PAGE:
As with the book, Lee Tourneau turns out to have raped and killed Merrin, and as in the book, it isn’t much of a surprise, though screenwriter Keith Bunin treats it like one. Lee’s innate goodness, loyalty, and dedication to his old buddy Ig gets played up, but Max Minghella plays him a bit like a zombie in the pre-“Braaaaaains” stage, and his lack of affect or even basic personality certainly makes him stand out as a probable sociopath just waiting for someone to notice that he never changes expression.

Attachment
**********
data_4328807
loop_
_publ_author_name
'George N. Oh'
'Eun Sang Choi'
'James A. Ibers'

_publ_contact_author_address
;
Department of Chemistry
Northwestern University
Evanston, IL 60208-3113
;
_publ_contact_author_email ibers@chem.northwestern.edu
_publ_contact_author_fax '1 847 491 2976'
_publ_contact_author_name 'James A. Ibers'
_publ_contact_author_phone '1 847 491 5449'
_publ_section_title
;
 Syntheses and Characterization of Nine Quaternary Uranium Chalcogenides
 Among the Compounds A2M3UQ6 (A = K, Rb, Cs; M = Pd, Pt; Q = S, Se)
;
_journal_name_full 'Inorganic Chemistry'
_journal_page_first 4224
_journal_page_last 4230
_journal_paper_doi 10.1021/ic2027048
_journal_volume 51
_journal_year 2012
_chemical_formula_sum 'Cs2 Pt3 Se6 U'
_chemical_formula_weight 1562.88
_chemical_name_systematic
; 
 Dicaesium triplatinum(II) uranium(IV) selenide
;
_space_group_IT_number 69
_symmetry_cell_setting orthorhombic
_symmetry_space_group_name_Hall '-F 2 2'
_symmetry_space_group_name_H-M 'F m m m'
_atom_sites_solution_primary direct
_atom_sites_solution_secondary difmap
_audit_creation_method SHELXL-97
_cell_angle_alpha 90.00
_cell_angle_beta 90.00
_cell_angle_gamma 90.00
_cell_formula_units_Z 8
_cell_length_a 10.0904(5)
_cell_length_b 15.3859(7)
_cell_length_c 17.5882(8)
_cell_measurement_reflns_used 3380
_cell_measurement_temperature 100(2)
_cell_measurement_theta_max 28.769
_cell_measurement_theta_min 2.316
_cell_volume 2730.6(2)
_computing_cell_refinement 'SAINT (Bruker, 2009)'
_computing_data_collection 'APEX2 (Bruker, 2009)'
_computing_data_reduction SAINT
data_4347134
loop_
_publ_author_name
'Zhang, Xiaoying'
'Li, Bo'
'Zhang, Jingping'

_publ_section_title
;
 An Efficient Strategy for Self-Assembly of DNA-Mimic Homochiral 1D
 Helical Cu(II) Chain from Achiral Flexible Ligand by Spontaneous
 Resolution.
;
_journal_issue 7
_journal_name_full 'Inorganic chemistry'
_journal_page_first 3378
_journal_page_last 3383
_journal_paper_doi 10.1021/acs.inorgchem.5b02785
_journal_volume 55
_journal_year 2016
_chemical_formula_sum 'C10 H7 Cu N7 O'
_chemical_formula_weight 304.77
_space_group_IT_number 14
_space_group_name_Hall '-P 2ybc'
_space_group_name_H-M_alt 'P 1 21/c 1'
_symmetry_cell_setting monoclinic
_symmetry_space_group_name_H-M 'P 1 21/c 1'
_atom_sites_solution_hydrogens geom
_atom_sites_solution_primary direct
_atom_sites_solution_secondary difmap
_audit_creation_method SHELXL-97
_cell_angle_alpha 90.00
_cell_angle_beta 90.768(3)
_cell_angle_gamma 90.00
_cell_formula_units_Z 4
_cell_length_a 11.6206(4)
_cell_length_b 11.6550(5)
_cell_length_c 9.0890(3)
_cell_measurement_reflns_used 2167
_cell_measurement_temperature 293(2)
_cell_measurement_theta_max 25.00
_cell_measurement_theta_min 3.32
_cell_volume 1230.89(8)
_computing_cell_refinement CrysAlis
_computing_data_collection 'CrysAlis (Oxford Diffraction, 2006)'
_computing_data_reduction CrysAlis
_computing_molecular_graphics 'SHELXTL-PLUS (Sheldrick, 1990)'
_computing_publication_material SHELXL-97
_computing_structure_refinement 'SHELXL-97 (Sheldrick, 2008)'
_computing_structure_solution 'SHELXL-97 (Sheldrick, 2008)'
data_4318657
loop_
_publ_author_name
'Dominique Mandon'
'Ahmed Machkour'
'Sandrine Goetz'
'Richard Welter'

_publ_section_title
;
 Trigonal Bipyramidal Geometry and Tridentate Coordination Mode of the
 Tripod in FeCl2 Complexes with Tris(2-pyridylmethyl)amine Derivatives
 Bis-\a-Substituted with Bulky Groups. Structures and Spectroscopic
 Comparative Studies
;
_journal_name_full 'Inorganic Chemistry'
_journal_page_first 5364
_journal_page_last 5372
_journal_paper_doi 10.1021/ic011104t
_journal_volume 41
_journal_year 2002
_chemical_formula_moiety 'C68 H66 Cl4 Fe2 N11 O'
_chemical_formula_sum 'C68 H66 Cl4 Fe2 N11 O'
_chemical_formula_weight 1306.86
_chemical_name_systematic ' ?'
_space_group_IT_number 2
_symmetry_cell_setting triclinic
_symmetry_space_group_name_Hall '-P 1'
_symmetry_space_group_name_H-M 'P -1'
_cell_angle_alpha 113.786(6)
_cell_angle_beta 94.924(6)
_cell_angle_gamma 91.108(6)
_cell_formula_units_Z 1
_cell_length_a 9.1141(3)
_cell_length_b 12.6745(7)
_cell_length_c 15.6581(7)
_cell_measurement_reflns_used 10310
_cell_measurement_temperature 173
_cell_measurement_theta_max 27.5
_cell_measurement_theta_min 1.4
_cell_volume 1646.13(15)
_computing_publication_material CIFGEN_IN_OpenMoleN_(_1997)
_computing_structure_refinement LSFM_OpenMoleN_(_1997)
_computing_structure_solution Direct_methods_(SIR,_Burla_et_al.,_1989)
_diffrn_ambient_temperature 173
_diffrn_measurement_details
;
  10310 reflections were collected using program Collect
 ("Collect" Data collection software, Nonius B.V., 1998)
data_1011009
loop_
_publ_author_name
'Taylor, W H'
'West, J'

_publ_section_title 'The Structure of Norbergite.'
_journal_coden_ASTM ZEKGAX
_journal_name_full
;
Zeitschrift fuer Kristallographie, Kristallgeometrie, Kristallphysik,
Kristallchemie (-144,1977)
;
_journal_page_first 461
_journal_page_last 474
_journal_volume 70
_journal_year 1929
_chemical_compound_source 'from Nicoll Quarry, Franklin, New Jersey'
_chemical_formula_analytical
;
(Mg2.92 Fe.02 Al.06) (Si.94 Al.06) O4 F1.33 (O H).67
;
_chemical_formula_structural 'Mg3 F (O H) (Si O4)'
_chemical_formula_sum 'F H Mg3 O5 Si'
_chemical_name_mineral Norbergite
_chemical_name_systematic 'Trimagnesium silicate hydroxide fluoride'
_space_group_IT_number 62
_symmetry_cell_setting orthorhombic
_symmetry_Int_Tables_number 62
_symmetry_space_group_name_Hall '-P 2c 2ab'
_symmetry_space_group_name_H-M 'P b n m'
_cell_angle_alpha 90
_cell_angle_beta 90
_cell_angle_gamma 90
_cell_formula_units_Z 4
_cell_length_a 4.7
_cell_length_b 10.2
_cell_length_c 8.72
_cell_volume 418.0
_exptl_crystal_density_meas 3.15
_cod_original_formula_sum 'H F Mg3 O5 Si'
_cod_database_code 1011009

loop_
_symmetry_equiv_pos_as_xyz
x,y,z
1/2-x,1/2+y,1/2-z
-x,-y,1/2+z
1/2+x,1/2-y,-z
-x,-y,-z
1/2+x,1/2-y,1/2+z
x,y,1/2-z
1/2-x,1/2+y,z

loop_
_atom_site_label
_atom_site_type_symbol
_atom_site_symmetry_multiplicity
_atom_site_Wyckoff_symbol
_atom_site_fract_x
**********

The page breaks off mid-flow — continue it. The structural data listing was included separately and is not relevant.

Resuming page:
More surprising is the way the film suddenly morphs into a tragic love story at the finale, with Ig giving up his humanity in one conscious, deliberate burst of Ghost Rider self-sacrifice, in order to obliterate Lee once and for all. Lee’s death—by horn-goring and multiple penetration with snakes—grotesquely mirrors Merrin’s rape, in an Old Testament-meets-Grand-Guignol way. But the climax is heavily dependent on CGI effects that again don’t mesh well with the rest of the film, and it feels both prurient and silly enough to undermine the melancholy of the ending. Ig doesn’t embrace his demon side and ascend into a triumphant furnace of his own making, he dies and goes to a sort of eternal sex-heaven of hanging out with Merrin under that tree, in that sun-dappled picnic moment. It’s a happily-ever-after of a sort, but symbolically, it doesn’t make much sense. The book version is a fantasy too, but at least it’s one with both internal and emotional logic.